However, Rooney can only do so much, and the difference for Minnesota Duluth will be to be strong on defense. They’ve got enough offensive threats of their own that they should be able to get a few goals, but they have to find a way to neutralize the deep Gophers bench, and that can’t mean playing defense to the detriment of offense.
We talked briefly about the ECAC to start the column, and with all the remaining teams being ranked, it’s not really fair to call anything that happens in that tournament an upset, but do you see any of the lower seeds getting the win in the semifinal?
Candace: Oh sure. Colgate, for instance, has had Clarkson’s number since losing to the Golden Knights in the national championship game last March. Colgate swept the Golden Knights this year, and has seemed to be able to shut down that Gabel line that accounts for most of Clarkson’s scoring. The other game is the same scenario, as Princeton won and tied with Cornell, and the last time they played the Tigers won, 5-0, so why not happen again? The Clarkson-Colgate game especially is interesting, as the last time those two played it went to OT.
I’m not sure why Princeton had success against the Big Red, but were I to hazard a guess, it’s probably that lack of scoring again. Cornell is very, very good defensively, ranked second nationally, but its offense is the lowest ranked of the four ECAC teams, and is just above two other NCAA tournament possible teams, Boston University and Providence. Cornell wins much like Wisconsin: by shutting down the opponent, playing a tight game in the defensive zone, and not yielding a lot of shots.
Speaking of BU, the Terriers face arch-rival Boston College in the Hockey East semifinals, and while BC could still possibly get in if they lose, it is almost impossible for BU to get in if they lose. When a season is on the line, the intensity gets all the more real. How do you see that shaking out? Do you think BC avenges its two losses from earlier in the year?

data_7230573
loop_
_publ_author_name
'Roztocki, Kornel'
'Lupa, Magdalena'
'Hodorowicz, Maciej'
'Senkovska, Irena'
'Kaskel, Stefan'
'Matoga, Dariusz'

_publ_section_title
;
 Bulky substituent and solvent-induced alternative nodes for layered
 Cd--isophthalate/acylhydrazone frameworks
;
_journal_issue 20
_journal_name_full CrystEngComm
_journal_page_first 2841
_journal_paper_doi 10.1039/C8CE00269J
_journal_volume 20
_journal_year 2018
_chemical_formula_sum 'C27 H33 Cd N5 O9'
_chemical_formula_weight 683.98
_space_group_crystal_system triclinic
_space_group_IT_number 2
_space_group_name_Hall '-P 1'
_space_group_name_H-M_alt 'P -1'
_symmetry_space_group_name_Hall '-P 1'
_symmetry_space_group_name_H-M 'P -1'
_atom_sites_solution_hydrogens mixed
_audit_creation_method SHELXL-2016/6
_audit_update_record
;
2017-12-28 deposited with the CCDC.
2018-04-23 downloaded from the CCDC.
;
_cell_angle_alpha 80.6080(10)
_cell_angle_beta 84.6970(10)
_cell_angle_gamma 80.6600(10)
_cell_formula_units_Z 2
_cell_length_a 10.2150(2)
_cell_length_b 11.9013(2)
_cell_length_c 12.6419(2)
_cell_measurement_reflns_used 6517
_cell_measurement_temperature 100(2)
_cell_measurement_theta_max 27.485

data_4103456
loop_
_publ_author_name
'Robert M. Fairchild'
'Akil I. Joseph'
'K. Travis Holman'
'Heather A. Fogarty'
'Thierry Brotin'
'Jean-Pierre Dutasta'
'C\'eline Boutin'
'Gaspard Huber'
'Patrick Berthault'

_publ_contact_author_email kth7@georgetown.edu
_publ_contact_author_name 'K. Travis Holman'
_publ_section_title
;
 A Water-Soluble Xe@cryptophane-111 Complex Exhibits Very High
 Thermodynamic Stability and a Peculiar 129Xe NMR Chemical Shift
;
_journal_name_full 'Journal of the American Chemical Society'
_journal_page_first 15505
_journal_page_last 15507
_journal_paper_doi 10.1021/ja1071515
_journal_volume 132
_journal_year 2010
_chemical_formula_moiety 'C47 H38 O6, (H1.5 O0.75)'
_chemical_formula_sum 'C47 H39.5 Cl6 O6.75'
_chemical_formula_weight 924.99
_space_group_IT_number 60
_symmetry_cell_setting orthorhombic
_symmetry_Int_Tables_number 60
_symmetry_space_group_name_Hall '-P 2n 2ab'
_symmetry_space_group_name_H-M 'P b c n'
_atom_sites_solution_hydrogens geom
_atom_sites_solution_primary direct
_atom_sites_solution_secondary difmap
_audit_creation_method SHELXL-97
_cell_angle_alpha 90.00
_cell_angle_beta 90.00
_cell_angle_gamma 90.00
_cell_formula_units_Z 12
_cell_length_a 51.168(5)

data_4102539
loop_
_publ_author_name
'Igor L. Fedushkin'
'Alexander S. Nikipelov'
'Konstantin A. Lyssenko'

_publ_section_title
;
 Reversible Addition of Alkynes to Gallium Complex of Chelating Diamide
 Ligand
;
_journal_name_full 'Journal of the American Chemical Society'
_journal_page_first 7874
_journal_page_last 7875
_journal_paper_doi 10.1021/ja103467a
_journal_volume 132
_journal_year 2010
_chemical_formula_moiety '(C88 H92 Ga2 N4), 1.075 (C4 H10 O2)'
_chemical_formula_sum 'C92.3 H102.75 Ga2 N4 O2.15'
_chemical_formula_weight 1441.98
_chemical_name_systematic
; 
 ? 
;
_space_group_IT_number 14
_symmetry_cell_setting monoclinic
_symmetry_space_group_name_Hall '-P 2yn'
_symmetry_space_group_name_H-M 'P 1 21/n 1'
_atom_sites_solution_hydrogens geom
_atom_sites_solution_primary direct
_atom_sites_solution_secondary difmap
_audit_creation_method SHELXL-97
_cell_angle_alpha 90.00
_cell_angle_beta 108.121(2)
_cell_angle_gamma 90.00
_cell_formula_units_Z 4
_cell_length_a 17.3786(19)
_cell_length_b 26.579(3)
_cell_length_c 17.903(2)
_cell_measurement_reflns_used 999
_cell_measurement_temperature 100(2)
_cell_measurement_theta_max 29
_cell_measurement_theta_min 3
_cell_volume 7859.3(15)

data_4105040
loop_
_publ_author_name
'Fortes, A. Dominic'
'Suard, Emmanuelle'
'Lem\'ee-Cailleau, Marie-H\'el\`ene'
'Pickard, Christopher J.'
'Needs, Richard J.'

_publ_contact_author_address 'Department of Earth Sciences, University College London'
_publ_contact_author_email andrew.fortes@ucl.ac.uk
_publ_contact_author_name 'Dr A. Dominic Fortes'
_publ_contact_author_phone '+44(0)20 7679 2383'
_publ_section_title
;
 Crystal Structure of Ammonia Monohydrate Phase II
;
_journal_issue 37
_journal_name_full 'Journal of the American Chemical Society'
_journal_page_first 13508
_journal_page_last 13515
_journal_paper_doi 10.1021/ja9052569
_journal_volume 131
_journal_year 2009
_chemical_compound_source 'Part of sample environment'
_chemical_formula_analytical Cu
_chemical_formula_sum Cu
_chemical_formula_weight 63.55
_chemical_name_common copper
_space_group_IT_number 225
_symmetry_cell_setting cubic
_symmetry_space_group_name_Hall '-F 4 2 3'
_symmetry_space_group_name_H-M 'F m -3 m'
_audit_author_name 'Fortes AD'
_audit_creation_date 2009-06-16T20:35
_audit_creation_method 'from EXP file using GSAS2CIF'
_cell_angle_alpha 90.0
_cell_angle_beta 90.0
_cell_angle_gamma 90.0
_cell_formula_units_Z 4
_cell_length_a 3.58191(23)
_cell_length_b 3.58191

Nicole: I’m pretty much not willing to bet anything on BC this season. I can’t imagine being an Eagles fan this season with all the expectations leading in and all the ups and downs. They’ve definitely been better in the second half, but that tie against New Hampshire in the final game of the regular season makes me think it’s not all going to be smooth sailing for BC. They haven’t played the Terriers since Dec. 1, and both teams are very different now than they were then, but I actually think BU is probably stronger than they were when they took two from BC back then. That sweep was a season-changer for the Terriers.
It feels like Jesse Compher and Sammy Davis have the ability to find another level and carry their team. I’ve not gotten that feeling from anyone on the BC roster. Keller is their leading scorer, and we talked about her above. Watts has regressed to the mean after her stellar rookie season. While there are a number of very good players on that roster, there hasn’t been anyone that’s really showed that they can be the star to help take the Eagles to the next level. My gut says Boston University wins this one, as their backs are against the wall and they’ve had their biggest season in years. They don’t want to see it end so unceremoniously and at the hands of their cross-town rival. If BU had the advantage to start December and those wins basically propelled the rest of their season, I feel like they are probably ahead of the Eagles right now.
Of course, my success at picking games has been abysmal, so that probably shouldn’t count for too much.
There’s nothing left but to play the games, I suppose. Are you willing to give us who your eight NCAA teams will be?
Since it’s rude to ask that in my final entry when you can’t turn it back on me, I’ll put it out there. In order, I think it’s Wisconsin, Minnesota, Northeastern, Cornell, Clarkson, BU, BC, and Robert Morris.
Candace: My final eight varies slightly from yours. I’m going to replace BU with Princeton, and Robert Morris with Mercyhurst, though I have not had a good handle on the CHA. My success in our picks contest comes from picking the other three conferences better.